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Chiropractic News

May 2008

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A business valuation for all occasions

How much is your chiropractic practice worth? Everyone wonders and the question is hard to answer. The difficulty lies, in part, because the value of any practice or business often varies, depending upon who is asking the question and why the question is being asked.

A chiropractor attempting to sell his or her practice will, quite naturally, want to place the highest value possible on the practice, while any potential buyer will obviously seek to acquire the practice as inexpensively as possible. Those buyers will usually place a lower value on the operation. From these differing vantage points a market value sometimes results.

Fair market value is defined as the price the property will bring when offered for sale by a willing seller to a willing buyer, neither being obliged to buy or sell. While a variety of factors can and do affect the fair market value and the selling price of many chiropractic practices, the Intenal Revenue Service has its own views about the value of your business.

Why value a practice?
Some unfortunate occasions make it both necessary and painful to place a value on the chiropractic practice. Death is one of those. When death occurs, it is far better for the survivors or the estate to place a value on the chiropractic practice rather than have the IRS force a value on it.

Whenever the principal in a chiropractic practice dies without a buy/sell agreement in place, no key-person insurance in effect or without a valuation for the operation, the IRS may attempt to place its value on the estate.

Surprisingly, it is generally to the advantage of the surviving spouse to obtain a high estate valuation for any and all inherited assets since there is no federal estate tax when assets pass to the spouse. After all, the higher the valuation, the less the taxable gain if the practice is later sold.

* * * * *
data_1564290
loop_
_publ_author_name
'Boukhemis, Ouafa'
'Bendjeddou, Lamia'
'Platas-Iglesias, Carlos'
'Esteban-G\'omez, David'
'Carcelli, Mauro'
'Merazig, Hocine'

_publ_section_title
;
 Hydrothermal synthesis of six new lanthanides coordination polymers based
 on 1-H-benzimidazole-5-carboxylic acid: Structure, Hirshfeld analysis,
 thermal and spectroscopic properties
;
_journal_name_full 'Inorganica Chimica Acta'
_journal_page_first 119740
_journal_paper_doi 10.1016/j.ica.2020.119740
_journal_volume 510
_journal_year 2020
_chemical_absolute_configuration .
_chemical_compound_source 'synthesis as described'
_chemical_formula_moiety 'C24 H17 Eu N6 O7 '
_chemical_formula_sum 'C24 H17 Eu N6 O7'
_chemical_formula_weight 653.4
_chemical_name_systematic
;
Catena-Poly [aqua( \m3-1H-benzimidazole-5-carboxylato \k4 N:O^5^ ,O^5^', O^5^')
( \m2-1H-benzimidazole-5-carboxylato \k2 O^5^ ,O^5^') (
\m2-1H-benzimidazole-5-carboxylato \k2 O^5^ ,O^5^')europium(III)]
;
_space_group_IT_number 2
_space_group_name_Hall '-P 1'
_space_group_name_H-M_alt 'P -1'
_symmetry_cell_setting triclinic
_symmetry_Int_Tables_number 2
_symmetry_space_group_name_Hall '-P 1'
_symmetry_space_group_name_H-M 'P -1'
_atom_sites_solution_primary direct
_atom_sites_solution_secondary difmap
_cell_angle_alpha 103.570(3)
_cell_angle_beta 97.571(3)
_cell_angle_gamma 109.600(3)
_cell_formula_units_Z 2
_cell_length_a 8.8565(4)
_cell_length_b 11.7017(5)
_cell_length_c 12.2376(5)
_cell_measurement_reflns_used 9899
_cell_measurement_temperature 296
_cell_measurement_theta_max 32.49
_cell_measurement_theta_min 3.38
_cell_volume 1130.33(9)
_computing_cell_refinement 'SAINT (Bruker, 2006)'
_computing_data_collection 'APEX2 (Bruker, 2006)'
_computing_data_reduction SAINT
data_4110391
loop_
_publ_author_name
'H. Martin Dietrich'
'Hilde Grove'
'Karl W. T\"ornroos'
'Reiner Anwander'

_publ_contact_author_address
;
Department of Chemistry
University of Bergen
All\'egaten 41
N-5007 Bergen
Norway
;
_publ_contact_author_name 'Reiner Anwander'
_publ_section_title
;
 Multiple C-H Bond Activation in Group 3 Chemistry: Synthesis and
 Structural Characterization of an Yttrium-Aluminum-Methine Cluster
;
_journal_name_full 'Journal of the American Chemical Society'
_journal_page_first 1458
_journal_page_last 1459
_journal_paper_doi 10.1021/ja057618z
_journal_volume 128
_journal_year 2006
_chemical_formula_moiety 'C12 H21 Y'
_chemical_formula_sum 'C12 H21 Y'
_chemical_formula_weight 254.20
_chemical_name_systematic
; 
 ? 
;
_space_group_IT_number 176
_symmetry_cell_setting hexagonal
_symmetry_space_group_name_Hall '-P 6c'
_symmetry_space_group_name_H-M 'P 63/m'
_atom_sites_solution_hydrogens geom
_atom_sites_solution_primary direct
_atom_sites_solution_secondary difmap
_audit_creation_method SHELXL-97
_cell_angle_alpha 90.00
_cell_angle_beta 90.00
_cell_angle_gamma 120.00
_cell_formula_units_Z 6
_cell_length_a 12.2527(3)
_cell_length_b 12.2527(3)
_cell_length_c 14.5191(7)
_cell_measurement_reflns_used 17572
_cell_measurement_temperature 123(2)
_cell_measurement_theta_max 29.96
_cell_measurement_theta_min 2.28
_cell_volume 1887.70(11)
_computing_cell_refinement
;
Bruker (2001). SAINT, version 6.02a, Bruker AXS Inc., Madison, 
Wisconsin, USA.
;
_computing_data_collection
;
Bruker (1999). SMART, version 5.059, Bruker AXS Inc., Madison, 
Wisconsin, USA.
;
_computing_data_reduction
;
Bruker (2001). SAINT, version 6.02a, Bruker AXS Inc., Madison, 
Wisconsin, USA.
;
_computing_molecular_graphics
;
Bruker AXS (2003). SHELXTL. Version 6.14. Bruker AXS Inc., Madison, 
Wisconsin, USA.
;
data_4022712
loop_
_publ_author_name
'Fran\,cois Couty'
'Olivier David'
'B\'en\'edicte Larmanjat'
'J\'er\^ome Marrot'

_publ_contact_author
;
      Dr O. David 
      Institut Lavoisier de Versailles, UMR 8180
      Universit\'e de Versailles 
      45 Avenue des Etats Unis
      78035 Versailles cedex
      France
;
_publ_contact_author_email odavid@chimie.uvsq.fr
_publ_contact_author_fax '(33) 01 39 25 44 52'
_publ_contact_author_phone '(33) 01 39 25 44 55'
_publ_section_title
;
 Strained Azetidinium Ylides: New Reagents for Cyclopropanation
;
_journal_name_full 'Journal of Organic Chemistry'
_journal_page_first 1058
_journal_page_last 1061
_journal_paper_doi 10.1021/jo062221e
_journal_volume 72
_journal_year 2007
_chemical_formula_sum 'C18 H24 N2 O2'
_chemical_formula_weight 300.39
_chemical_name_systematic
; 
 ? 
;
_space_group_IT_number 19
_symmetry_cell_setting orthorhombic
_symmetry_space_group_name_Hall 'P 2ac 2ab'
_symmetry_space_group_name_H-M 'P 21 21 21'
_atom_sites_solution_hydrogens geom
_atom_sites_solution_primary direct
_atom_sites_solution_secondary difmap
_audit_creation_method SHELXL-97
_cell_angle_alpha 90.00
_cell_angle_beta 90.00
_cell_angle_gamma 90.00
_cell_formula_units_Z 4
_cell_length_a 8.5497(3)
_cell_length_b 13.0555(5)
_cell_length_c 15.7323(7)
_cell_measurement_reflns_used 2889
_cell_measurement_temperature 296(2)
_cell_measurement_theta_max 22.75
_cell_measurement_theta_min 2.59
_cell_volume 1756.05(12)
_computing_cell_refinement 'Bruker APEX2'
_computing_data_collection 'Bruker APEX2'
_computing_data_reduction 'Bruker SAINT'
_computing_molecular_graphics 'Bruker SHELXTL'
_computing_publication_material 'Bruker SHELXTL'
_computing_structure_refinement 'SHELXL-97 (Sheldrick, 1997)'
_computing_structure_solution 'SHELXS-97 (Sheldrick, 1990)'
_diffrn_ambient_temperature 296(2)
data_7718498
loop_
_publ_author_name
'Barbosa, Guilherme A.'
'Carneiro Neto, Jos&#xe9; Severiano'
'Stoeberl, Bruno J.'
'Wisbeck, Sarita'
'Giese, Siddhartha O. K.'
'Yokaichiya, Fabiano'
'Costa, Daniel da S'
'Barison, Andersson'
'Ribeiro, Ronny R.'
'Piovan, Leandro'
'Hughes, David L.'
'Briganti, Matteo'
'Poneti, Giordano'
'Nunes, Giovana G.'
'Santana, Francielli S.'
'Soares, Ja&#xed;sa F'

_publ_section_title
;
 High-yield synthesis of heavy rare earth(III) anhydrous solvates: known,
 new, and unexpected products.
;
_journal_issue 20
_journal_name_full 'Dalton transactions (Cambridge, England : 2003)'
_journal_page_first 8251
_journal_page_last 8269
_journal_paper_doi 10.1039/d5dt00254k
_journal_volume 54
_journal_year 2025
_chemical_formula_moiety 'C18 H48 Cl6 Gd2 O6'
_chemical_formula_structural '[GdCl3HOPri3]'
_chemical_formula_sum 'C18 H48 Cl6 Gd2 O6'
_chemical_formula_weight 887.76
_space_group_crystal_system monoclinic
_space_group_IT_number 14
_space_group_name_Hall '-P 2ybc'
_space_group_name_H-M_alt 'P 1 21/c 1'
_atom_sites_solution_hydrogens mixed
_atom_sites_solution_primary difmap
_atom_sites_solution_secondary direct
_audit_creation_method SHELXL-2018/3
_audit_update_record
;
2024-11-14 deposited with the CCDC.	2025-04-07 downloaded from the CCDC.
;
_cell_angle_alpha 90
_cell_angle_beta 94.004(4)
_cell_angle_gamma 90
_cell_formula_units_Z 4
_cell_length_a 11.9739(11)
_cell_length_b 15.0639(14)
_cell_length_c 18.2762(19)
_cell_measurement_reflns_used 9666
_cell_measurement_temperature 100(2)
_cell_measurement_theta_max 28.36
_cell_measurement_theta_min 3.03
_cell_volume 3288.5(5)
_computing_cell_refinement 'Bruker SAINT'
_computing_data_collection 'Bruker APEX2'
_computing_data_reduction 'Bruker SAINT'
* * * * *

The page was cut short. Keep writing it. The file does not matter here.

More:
For anyone other than the surviving spouse, the lowest possible valuation is usually in their best interests.

Since every asset in an estate is valued at market value at the date of death, proper valuation is vital regardless of who inherits the chiropractic practice.

How the IRS values your practice
The IRS takes into account a number of factors when it places a value on a practice or any other business. These factors include:

1. The nature and history of the business;

2. The economic outlook in general and the outlook for the healthcare industry in particular;

3. Book value (that is, the “net assets,” which are the total of all assets minus total liabilities) and financial condition.

4. Earning capacity.

5. Dividend-paying capacity.

6. Goodwill or other intangible value.

7. Prior sales of stock of the incorporated practice.

In fact, whenever a chiropractic practice is sold, the IRS demands an accounting that requires a breakdown of the assets of the operation. Generally, each asset of the practice is treated as being sold separately when it comes to determining the seller’s income, gain or loss and the buyer’s basis or book value of each of the assets acquired.

The purchase price of a practice must be allocated among the assets using a so-called “residual method” under which any amount that cannot be connected with an asset is labeled “goodwill”.

The buyer and the seller of a practice may agree in writing to allocate part or all of the consideration involved to the various components of the practice, such as furniture, the various pieces of equipment, signs, improvements to the building and patient lists. This allocation will usually be accepted by the IRS if both parties are bound by the agreement — unless the IRS determines that the allocation is inappropriate.

The purchaser and the seller must both file Form 8594 (Asset Acquisition Statement) upon transfer of the assets used in any trade or business to which goodwill or going concern value could attach.